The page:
Yesterday was Day #1 of a national England Lockdown #2 and already there are signs that Amazon will see capacity challenges this Winter. Doubtless they have learned lessons from the Lockdown #1 which caught them (and everyone) on the hop and we’re predicting that this time they are much better prepared and will put early steps in place to keep the business running.
Amazon have already invested millions in making their warehouses COVID-19 safe, millions more on PPE and testing, and have had to rejig their business in order to handle heavier items.
Day one of England Lockdown #2 revealed two, although minor in themselves, significant signs that Amazon capacity may be reached. A few products have sales limits on and yes it is as you might expect – products like kitchen roll that consumers can’t seem to stop themselves bulk buying. Amazon are limiting some products to as few on one item per person per day in order to stop the stupid bulk buying we saw at the start of Lockdown #1. Of course, Amazon offer both small and large packs of many products so there’s nothing to stop buyers upping their purchase to a larger quantity but what they won’t do is allow you to clean them out entirely.
Throttling purchases is eminently sensible – I mean seriously who needs more than 8 kitchen rolls at a time when you can order more tomorrow with next day delivery when you’re running low?
The second indicator that Amazon may see capacity challenges in Lockdown #2 is that two orders I placed are both due to be delivered by DPD today. Yesterday it was Amazon Logistics that turned up with two packages but today Amazon have handed off delivery to a courier. This in itself isn’t entirely unusual, but with one fairly bulky parcel and the other very small and light (a pad of paper that would fit in a flat mailer) it’s surprising to see Amazon paying DPD for handling the delivery.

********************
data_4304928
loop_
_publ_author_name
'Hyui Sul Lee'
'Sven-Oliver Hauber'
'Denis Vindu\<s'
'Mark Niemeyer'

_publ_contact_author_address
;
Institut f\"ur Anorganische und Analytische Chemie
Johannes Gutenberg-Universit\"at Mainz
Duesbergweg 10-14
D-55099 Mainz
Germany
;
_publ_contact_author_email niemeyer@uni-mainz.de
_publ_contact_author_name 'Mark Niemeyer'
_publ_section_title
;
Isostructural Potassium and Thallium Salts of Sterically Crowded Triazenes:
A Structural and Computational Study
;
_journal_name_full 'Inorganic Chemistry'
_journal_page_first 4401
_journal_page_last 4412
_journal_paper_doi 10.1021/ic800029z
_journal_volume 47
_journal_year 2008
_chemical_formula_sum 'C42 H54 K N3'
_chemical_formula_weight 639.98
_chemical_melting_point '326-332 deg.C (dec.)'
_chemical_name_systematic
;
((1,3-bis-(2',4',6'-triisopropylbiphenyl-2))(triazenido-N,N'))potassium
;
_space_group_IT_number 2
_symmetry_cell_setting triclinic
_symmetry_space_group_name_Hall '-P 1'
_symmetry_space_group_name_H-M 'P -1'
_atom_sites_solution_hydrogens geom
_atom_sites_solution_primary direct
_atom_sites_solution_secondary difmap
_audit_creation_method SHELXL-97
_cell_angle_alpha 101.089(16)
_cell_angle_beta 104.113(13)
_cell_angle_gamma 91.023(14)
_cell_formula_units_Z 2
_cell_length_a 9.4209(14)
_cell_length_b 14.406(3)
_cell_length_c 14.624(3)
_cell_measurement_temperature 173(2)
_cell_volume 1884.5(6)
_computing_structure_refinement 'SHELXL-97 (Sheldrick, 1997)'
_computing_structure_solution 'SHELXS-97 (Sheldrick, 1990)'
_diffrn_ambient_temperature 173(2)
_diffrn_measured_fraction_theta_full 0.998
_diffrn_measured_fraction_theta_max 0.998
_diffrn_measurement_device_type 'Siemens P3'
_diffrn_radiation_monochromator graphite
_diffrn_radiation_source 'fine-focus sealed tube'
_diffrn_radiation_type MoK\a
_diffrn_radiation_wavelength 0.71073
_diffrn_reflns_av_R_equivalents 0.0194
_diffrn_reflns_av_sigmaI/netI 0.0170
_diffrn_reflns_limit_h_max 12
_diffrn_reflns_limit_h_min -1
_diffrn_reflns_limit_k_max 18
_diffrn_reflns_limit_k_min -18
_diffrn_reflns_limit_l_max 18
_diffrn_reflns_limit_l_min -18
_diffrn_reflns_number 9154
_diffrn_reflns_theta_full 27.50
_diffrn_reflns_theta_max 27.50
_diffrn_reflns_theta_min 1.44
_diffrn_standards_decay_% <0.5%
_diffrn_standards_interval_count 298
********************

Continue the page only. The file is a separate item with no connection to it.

This might of course all be coincidence, but what we do know is that carriers have been operating at maximum capacity for the past six months and they simply don’t have any room to flex and take on more parcels. Carriers will all have negotiated with major retailers and have fixed maximum volume limits in place with no room to bargain for further increases in volumes in the run up to Christmas. If Amazon are already using DPD for deliveries in early November then it’s a small indicator that Amazon Logistics are also close to capacity.
The next few months are going to be tough for all ecommerce retailer and carriers. Shop early for Christmas this year and if you are sending gifts to loved ones then get them wrapped, packed and shipped as early as possible if you want them to arrive in time for the big day.
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